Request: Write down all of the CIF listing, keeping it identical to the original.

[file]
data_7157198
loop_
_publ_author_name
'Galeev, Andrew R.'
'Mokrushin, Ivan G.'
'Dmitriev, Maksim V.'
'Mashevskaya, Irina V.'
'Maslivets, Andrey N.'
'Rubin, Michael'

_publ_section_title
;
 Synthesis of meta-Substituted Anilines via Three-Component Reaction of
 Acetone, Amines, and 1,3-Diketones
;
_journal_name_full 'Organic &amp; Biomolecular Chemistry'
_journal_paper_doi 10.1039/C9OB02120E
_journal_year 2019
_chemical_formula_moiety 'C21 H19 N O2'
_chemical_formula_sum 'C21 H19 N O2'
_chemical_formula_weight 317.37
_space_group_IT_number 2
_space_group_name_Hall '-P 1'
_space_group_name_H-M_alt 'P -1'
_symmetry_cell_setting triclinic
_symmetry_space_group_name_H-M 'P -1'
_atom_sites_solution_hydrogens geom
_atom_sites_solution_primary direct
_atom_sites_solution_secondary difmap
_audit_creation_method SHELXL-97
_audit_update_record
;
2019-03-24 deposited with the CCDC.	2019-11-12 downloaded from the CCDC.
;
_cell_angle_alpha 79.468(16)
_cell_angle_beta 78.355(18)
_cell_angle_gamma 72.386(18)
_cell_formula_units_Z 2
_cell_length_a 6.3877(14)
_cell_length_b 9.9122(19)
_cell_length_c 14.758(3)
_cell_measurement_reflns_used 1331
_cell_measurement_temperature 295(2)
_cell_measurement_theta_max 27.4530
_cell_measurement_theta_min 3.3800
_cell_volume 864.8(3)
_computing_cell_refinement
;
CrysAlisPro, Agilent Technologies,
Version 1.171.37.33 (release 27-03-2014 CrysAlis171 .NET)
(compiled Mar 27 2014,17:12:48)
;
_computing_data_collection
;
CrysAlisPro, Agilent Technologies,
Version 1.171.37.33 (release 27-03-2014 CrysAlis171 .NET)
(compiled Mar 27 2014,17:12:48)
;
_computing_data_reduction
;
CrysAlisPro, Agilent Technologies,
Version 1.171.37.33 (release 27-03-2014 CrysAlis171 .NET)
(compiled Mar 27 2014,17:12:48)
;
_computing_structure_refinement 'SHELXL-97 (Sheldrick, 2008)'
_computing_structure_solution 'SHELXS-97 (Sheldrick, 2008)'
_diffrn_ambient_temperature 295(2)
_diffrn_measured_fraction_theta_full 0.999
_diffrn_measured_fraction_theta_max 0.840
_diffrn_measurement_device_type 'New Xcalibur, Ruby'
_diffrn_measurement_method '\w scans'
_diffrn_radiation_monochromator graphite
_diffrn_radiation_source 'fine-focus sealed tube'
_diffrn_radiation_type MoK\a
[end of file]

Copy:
data_7157198
loop_
_publ_author_name
'Galeev, Andrew R.'
'Mokrushin, Ivan G.'
'Dmitriev, Maksim V.'
'Mashevskaya, Irina V.'
'Maslivets, Andrey N.'
'Rubin, Michael'

_publ_section_title
;
 Synthesis of meta-Substituted Anilines via Three-Component Reaction of
 Acetone, Amines, and 1,3-Diketones
;
_journal_name_full 'Organic &amp; Biomolecular Chemistry'
_journal_paper_doi 10.1039/C9OB02120E
_journal_year 2019
_chemical_formula_moiety 'C21 H19 N O2'
_chemical_formula_sum 'C21 H19 N O2'
_chemical_formula_weight 317.37
_space_group_IT_number 2
_space_group_name_Hall '-P 1'
_space_group_name_H-M_alt 'P -1'
_symmetry_cell_setting triclinic
_symmetry_space_group_name_H-M 'P -1'
_atom_sites_solution_hydrogens geom
_atom_sites_solution_primary direct
_atom_sites_solution_secondary difmap
_audit_creation_method SHELXL-97
_audit_update_record
;
2019-03-24 deposited with the CCDC.	2019-11-12 downloaded from the CCDC.
;
_cell_angle_alpha 79.468(16)
_cell_angle_beta 78.355(18)
_cell_angle_gamma 72.386(18)
_cell_formula_units_Z 2
_cell_length_a 6.3877(14)
_cell_length_b 9.9122(19)
_cell_length_c 14.758(3)
_cell_measurement_reflns_used 1331
_cell_measurement_temperature 295(2)
_cell_measurement_theta_max 27.4530
_cell_measurement_theta_min 3.3800
_cell_volume 864.8(3)
_computing_cell_refinement
;
CrysAlisPro, Agilent Technologies,
Version 1.171.37.33 (release 27-03-2014 CrysAlis171 .NET)
(compiled Mar 27 2014,17:12:48)
;
_computing_data_collection
;
CrysAlisPro, Agilent Technologies,
Version 1.171.37.33 (release 27-03-2014 CrysAlis171 .NET)
(compiled Mar 27 2014,17:12:48)
;
_computing_data_reduction
;
CrysAlisPro, Agilent Technologies,
Version 1.171.37.33 (release 27-03-2014 CrysAlis171 .NET)
(compiled Mar 27 2014,17:12:48)
;
_computing_structure_refinement 'SHELXL-97 (Sheldrick, 2008)'
_computing_structure_solution 'SHELXS-97 (Sheldrick, 2008)'
_diffrn_ambient_temperature 295(2)
_diffrn_measured_fraction_theta_full 0.999
_diffrn_measured_fraction_theta_max 0.840
_diffrn_measurement_device_type 'New Xcalibur, Ruby'
_diffrn_measurement_method '\w scans'
_diffrn_radiation_monochromator graphite
_diffrn_radiation_source 'fine-focus sealed tube'
_diffrn_radiation_type MoK\a